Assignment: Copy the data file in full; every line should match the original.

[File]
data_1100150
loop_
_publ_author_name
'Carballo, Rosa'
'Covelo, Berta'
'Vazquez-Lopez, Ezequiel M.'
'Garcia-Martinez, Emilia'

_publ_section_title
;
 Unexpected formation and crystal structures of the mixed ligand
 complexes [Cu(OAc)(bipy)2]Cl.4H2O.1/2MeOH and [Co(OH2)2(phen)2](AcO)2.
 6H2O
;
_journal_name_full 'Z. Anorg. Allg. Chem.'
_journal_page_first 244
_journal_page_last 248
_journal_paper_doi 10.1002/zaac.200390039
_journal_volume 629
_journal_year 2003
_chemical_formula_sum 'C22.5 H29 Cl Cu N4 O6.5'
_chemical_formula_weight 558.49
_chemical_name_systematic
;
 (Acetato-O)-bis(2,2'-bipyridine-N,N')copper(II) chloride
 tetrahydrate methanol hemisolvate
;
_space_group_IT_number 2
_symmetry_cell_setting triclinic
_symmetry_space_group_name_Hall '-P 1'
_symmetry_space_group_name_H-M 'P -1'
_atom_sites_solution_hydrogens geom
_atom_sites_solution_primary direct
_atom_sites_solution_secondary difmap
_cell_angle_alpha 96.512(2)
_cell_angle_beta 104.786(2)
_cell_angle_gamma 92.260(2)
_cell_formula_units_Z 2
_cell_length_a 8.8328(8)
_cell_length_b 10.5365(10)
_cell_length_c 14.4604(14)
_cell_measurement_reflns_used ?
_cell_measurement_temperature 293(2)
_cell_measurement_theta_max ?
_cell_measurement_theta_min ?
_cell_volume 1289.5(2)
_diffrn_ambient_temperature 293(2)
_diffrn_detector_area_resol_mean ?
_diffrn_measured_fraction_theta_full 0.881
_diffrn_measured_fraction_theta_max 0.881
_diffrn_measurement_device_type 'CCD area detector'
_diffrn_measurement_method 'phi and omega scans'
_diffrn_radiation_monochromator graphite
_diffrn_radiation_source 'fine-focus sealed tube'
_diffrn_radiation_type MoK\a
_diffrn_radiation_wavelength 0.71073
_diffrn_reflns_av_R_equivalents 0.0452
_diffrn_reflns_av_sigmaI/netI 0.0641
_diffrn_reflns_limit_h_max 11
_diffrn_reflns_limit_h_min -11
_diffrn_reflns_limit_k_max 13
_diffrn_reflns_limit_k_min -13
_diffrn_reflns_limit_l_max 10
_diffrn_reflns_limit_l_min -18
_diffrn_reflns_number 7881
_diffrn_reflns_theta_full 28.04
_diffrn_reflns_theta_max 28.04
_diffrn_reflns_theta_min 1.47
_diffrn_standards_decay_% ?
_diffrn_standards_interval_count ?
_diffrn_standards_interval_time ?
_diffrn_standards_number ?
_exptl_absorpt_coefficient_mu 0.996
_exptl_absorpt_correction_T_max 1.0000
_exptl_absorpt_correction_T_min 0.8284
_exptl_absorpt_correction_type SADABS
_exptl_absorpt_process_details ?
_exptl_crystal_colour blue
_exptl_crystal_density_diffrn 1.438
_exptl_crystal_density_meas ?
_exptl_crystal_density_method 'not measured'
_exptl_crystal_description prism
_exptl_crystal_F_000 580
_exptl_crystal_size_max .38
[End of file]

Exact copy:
data_1100150
loop_
_publ_author_name
'Carballo, Rosa'
'Covelo, Berta'
'Vazquez-Lopez, Ezequiel M.'
'Garcia-Martinez, Emilia'

_publ_section_title
;
 Unexpected formation and crystal structures of the mixed ligand
 complexes [Cu(OAc)(bipy)2]Cl.4H2O.1/2MeOH and [Co(OH2)2(phen)2](AcO)2.
 6H2O
;
_journal_name_full 'Z. Anorg. Allg. Chem.'
_journal_page_first 244
_journal_page_last 248
_journal_paper_doi 10.1002/zaac.200390039
_journal_volume 629
_journal_year 2003
_chemical_formula_sum 'C22.5 H29 Cl Cu N4 O6.5'
_chemical_formula_weight 558.49
_chemical_name_systematic
;
 (Acetato-O)-bis(2,2'-bipyridine-N,N')copper(II) chloride
 tetrahydrate methanol hemisolvate
;
_space_group_IT_number 2
_symmetry_cell_setting triclinic
_symmetry_space_group_name_Hall '-P 1'
_symmetry_space_group_name_H-M 'P -1'
_atom_sites_solution_hydrogens geom
_atom_sites_solution_primary direct
_atom_sites_solution_secondary difmap
_cell_angle_alpha 96.512(2)
_cell_angle_beta 104.786(2)
_cell_angle_gamma 92.260(2)
_cell_formula_units_Z 2
_cell_length_a 8.8328(8)
_cell_length_b 10.5365(10)
_cell_length_c 14.4604(14)
_cell_measurement_reflns_used ?
_cell_measurement_temperature 293(2)
_cell_measurement_theta_max ?
_cell_measurement_theta_min ?
_cell_volume 1289.5(2)
_diffrn_ambient_temperature 293(2)
_diffrn_detector_area_resol_mean ?
_diffrn_measured_fraction_theta_full 0.881
_diffrn_measured_fraction_theta_max 0.881
_diffrn_measurement_device_type 'CCD area detector'
_diffrn_measurement_method 'phi and omega scans'
_diffrn_radiation_monochromator graphite
_diffrn_radiation_source 'fine-focus sealed tube'
_diffrn_radiation_type MoK\a
_diffrn_radiation_wavelength 0.71073
_diffrn_reflns_av_R_equivalents 0.0452
_diffrn_reflns_av_sigmaI/netI 0.0641
_diffrn_reflns_limit_h_max 11
_diffrn_reflns_limit_h_min -11
_diffrn_reflns_limit_k_max 13
_diffrn_reflns_limit_k_min -13
_diffrn_reflns_limit_l_max 10
_diffrn_reflns_limit_l_min -18
_diffrn_reflns_number 7881
_diffrn_reflns_theta_full 28.04
_diffrn_reflns_theta_max 28.04
_diffrn_reflns_theta_min 1.47
_diffrn_standards_decay_% ?
_diffrn_standards_interval_count ?
_diffrn_standards_interval_time ?
_diffrn_standards_number ?
_exptl_absorpt_coefficient_mu 0.996
_exptl_absorpt_correction_T_max 1.0000
_exptl_absorpt_correction_T_min 0.8284
_exptl_absorpt_correction_type SADABS
_exptl_absorpt_process_details ?
_exptl_crystal_colour blue
_exptl_crystal_density_diffrn 1.438
_exptl_crystal_density_meas ?
_exptl_crystal_density_method 'not measured'
_exptl_crystal_description prism
_exptl_crystal_F_000 580
_exptl_crystal_size_max .38